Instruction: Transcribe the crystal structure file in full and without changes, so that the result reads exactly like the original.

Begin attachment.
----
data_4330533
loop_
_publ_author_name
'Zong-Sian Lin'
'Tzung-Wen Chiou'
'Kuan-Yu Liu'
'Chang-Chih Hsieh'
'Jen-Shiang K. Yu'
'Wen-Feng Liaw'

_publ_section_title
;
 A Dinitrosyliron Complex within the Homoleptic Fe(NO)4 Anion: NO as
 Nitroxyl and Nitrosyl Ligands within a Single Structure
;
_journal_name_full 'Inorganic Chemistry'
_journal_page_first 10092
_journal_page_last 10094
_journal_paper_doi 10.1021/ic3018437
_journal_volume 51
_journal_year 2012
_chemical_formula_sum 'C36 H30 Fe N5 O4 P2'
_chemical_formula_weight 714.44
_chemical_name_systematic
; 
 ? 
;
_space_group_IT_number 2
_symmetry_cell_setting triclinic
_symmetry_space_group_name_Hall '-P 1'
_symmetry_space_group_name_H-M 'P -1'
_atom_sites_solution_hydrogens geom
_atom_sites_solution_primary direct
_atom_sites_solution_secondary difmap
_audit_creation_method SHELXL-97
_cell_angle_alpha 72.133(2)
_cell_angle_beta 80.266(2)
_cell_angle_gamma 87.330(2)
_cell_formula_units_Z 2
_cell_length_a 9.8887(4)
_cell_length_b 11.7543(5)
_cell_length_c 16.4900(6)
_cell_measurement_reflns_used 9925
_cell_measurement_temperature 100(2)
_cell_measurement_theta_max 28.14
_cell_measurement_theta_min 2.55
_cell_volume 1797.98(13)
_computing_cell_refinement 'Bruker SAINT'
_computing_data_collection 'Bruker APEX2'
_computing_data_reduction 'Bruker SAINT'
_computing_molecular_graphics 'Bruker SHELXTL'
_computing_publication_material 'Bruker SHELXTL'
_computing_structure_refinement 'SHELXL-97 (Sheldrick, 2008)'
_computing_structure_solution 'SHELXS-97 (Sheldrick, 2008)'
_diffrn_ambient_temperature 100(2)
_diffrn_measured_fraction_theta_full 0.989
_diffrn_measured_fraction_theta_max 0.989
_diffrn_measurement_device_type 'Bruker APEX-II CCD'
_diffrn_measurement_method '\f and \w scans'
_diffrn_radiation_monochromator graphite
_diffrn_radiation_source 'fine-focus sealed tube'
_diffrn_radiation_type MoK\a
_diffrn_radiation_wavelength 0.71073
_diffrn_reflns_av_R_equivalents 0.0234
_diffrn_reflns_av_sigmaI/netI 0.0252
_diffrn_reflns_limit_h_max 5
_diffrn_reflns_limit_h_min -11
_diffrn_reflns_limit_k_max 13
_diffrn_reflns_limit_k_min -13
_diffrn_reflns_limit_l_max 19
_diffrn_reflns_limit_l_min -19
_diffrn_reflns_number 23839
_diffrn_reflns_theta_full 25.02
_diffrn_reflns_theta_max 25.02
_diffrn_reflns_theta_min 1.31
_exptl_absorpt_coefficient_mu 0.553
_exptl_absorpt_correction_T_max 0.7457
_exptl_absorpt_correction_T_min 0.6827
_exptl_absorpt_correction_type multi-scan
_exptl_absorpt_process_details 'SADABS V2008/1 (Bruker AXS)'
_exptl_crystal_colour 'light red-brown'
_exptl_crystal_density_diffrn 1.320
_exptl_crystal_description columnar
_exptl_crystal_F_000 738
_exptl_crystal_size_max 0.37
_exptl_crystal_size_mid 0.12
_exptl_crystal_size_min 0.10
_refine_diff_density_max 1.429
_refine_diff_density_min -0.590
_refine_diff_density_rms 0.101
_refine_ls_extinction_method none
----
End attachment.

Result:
data_4330533
loop_
_publ_author_name
'Zong-Sian Lin'
'Tzung-Wen Chiou'
'Kuan-Yu Liu'
'Chang-Chih Hsieh'
'Jen-Shiang K. Yu'
'Wen-Feng Liaw'

_publ_section_title
;
 A Dinitrosyliron Complex within the Homoleptic Fe(NO)4 Anion: NO as
 Nitroxyl and Nitrosyl Ligands within a Single Structure
;
_journal_name_full 'Inorganic Chemistry'
_journal_page_first 10092
_journal_page_last 10094
_journal_paper_doi 10.1021/ic3018437
_journal_volume 51
_journal_year 2012
_chemical_formula_sum 'C36 H30 Fe N5 O4 P2'
_chemical_formula_weight 714.44
_chemical_name_systematic
; 
 ? 
;
_space_group_IT_number 2
_symmetry_cell_setting triclinic
_symmetry_space_group_name_Hall '-P 1'
_symmetry_space_group_name_H-M 'P -1'
_atom_sites_solution_hydrogens geom
_atom_sites_solution_primary direct
_atom_sites_solution_secondary difmap
_audit_creation_method SHELXL-97
_cell_angle_alpha 72.133(2)
_cell_angle_beta 80.266(2)
_cell_angle_gamma 87.330(2)
_cell_formula_units_Z 2
_cell_length_a 9.8887(4)
_cell_length_b 11.7543(5)
_cell_length_c 16.4900(6)
_cell_measurement_reflns_used 9925
_cell_measurement_temperature 100(2)
_cell_measurement_theta_max 28.14
_cell_measurement_theta_min 2.55
_cell_volume 1797.98(13)
_computing_cell_refinement 'Bruker SAINT'
_computing_data_collection 'Bruker APEX2'
_computing_data_reduction 'Bruker SAINT'
_computing_molecular_graphics 'Bruker SHELXTL'
_computing_publication_material 'Bruker SHELXTL'
_computing_structure_refinement 'SHELXL-97 (Sheldrick, 2008)'
_computing_structure_solution 'SHELXS-97 (Sheldrick, 2008)'
_diffrn_ambient_temperature 100(2)
_diffrn_measured_fraction_theta_full 0.989
_diffrn_measured_fraction_theta_max 0.989
_diffrn_measurement_device_type 'Bruker APEX-II CCD'
_diffrn_measurement_method '\f and \w scans'
_diffrn_radiation_monochromator graphite
_diffrn_radiation_source 'fine-focus sealed tube'
_diffrn_radiation_type MoK\a
_diffrn_radiation_wavelength 0.71073
_diffrn_reflns_av_R_equivalents 0.0234
_diffrn_reflns_av_sigmaI/netI 0.0252
_diffrn_reflns_limit_h_max 5
_diffrn_reflns_limit_h_min -11
_diffrn_reflns_limit_k_max 13
_diffrn_reflns_limit_k_min -13
_diffrn_reflns_limit_l_max 19
_diffrn_reflns_limit_l_min -19
_diffrn_reflns_number 23839
_diffrn_reflns_theta_full 25.02
_diffrn_reflns_theta_max 25.02
_diffrn_reflns_theta_min 1.31
_exptl_absorpt_coefficient_mu 0.553
_exptl_absorpt_correction_T_max 0.7457
_exptl_absorpt_correction_T_min 0.6827
_exptl_absorpt_correction_type multi-scan
_exptl_absorpt_process_details 'SADABS V2008/1 (Bruker AXS)'
_exptl_crystal_colour 'light red-brown'
_exptl_crystal_density_diffrn 1.320
_exptl_crystal_description columnar
_exptl_crystal_F_000 738
_exptl_crystal_size_max 0.37
_exptl_crystal_size_mid 0.12
_exptl_crystal_size_min 0.10
_refine_diff_density_max 1.429
_refine_diff_density_min -0.590
_refine_diff_density_rms 0.101
_refine_ls_extinction_method none